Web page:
Natural Ventilation in Isolated Subsurface Structures in the Infrastructure: A Review

  •  Thomas Neil McManus    
  •  Assed N. Haddad    


The subsurface infrastructure contains many types of structures. Some are networked together in open systems while others are completely independent from each other. This study provides a summary of findings concerning ventilation induced by natural forces from reports published in the literature + additional unreported information concerning isolated subsurface structures. Isolated subsurface structures meet criteria for classification as confined spaces. Isolated subsurface structures experience two-way exchange of the internal atmosphere with the external atmosphere when the manhole cover or access hatch contains one or more openings. This finding is not appreciated by current practitioners of occupational health and safety knowledgeable in the area of confined spaces. Presently identified factors influencing ventilation induced by natural forces include the number/area of openings in the manhole cover, differences in temperature between the interior airspace and the external atmosphere, and air movement along the surface of the ground. Additional factors could include size or number of individual openings, placement of openings in the manhole cover or hatch, shape of the openings, and shape of the path followed during air exchange. In some cases, application of additional analysis provides information contained in the data but not presented in these documents. Demonstrating and understanding the interaction between these factors will enable optimization of design to maximize the rate of air exchange. Optimizing the rate of air exchange is essential to minimizing to the extent possible the risk posed to passersby and to workers engaged in preparation for entry and work inside these structures.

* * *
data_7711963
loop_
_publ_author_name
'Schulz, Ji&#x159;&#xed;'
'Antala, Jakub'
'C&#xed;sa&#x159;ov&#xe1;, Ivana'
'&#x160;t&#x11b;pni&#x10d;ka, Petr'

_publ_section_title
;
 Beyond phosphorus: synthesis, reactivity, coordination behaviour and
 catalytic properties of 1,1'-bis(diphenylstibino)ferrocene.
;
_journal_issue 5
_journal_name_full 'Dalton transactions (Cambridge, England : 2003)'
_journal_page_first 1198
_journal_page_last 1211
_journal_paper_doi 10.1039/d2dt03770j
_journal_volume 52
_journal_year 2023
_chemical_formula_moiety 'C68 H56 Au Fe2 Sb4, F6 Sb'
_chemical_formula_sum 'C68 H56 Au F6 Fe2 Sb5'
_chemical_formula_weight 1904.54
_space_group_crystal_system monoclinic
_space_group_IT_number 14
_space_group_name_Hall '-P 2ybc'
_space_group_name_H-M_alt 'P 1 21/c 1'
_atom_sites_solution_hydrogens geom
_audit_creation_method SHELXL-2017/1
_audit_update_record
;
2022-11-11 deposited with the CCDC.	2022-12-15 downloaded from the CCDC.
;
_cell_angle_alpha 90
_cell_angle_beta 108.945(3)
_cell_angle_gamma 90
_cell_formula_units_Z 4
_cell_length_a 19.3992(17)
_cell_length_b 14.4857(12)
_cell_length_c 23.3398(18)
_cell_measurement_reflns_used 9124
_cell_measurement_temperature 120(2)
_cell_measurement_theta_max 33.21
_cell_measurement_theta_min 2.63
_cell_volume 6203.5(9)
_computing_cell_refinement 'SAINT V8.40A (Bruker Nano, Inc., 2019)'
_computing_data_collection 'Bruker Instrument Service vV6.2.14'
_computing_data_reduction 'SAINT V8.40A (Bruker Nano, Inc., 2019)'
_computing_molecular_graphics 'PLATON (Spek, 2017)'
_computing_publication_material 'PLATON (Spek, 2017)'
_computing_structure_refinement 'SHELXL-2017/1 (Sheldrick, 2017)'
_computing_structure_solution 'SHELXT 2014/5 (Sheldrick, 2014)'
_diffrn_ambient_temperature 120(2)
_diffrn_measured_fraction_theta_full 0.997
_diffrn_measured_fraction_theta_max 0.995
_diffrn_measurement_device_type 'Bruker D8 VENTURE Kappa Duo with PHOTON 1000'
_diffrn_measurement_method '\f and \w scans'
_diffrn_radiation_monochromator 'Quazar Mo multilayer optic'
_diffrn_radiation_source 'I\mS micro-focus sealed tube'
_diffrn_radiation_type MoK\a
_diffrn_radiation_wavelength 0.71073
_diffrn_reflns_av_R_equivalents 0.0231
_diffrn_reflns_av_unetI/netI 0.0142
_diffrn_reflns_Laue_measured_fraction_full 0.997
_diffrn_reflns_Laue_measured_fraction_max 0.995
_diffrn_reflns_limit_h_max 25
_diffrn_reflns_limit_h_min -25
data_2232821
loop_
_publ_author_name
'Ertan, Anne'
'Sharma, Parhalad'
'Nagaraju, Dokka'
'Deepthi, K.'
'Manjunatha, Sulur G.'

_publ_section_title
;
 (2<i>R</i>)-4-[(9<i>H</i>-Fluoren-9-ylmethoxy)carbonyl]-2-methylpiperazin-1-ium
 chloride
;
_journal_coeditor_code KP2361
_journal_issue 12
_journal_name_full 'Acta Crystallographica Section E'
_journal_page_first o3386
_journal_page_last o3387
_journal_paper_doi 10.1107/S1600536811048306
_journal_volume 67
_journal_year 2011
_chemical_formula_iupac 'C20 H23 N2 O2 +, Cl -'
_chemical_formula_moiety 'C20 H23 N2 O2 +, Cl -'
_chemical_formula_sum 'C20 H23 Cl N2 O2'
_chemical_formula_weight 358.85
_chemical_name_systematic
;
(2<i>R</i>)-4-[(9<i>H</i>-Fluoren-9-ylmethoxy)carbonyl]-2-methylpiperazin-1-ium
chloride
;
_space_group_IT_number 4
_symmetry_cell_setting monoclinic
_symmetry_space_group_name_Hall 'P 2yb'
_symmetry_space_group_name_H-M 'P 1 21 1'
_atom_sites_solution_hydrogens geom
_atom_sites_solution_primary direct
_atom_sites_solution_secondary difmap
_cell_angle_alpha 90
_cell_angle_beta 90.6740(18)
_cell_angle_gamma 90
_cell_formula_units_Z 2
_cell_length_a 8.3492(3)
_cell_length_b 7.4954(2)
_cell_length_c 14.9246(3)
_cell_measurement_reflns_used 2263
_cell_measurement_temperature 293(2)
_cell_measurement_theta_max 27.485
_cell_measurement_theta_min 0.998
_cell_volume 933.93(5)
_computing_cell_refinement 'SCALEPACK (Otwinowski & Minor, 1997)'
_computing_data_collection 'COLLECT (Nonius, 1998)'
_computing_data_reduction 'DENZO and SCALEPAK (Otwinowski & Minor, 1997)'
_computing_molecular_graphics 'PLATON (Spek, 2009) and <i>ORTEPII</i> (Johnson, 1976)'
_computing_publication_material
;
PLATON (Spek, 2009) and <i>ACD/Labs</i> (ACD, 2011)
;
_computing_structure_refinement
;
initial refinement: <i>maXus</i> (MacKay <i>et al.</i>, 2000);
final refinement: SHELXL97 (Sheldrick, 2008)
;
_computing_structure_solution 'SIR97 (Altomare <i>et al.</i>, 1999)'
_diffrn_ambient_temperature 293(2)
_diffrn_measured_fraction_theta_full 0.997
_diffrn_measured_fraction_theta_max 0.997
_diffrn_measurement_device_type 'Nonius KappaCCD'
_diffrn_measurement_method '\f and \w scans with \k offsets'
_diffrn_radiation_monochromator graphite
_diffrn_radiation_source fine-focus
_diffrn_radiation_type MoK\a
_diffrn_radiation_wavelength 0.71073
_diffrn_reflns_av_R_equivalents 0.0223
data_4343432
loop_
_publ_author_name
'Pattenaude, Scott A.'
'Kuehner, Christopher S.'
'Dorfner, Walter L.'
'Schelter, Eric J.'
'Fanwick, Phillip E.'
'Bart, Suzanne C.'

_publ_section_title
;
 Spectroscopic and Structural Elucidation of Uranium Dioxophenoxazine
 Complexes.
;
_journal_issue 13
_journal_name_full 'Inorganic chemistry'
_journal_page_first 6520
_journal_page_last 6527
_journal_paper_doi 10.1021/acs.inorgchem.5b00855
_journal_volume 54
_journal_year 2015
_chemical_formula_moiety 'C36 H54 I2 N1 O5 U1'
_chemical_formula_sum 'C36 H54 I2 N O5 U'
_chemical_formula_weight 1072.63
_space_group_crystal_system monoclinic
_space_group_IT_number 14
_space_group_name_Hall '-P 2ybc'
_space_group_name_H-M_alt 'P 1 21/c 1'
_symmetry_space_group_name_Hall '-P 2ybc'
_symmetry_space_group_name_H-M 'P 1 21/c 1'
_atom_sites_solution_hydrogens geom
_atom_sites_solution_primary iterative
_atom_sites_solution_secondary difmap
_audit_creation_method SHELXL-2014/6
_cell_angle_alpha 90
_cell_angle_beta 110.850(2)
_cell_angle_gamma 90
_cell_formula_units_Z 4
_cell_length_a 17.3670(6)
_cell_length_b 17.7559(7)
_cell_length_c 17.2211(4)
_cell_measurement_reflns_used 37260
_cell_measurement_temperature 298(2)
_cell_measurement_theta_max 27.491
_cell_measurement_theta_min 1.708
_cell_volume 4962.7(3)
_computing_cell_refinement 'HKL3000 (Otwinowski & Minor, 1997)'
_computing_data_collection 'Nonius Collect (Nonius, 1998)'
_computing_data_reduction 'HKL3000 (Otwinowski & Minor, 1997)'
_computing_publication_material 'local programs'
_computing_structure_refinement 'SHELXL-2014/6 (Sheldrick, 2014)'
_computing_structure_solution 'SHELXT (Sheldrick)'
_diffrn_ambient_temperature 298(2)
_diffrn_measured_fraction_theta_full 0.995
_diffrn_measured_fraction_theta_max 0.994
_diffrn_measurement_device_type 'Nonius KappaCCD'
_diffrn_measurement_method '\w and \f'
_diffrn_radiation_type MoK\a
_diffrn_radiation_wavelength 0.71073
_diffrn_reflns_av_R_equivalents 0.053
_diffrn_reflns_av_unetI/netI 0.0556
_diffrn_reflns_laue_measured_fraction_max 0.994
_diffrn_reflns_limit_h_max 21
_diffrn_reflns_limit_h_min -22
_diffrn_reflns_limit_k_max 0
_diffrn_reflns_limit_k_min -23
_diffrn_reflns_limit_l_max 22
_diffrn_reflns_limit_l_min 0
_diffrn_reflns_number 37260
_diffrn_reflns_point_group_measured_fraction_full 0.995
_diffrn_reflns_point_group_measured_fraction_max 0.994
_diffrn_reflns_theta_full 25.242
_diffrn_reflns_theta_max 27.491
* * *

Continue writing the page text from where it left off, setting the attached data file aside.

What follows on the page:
This work is licensed under a Creative Commons Attribution 4.0 License.
  • Issn(Print): 1927-0488
  • Issn(Onlne): 1927-0496
  • Started: 2011
  • Frequency: quarterly

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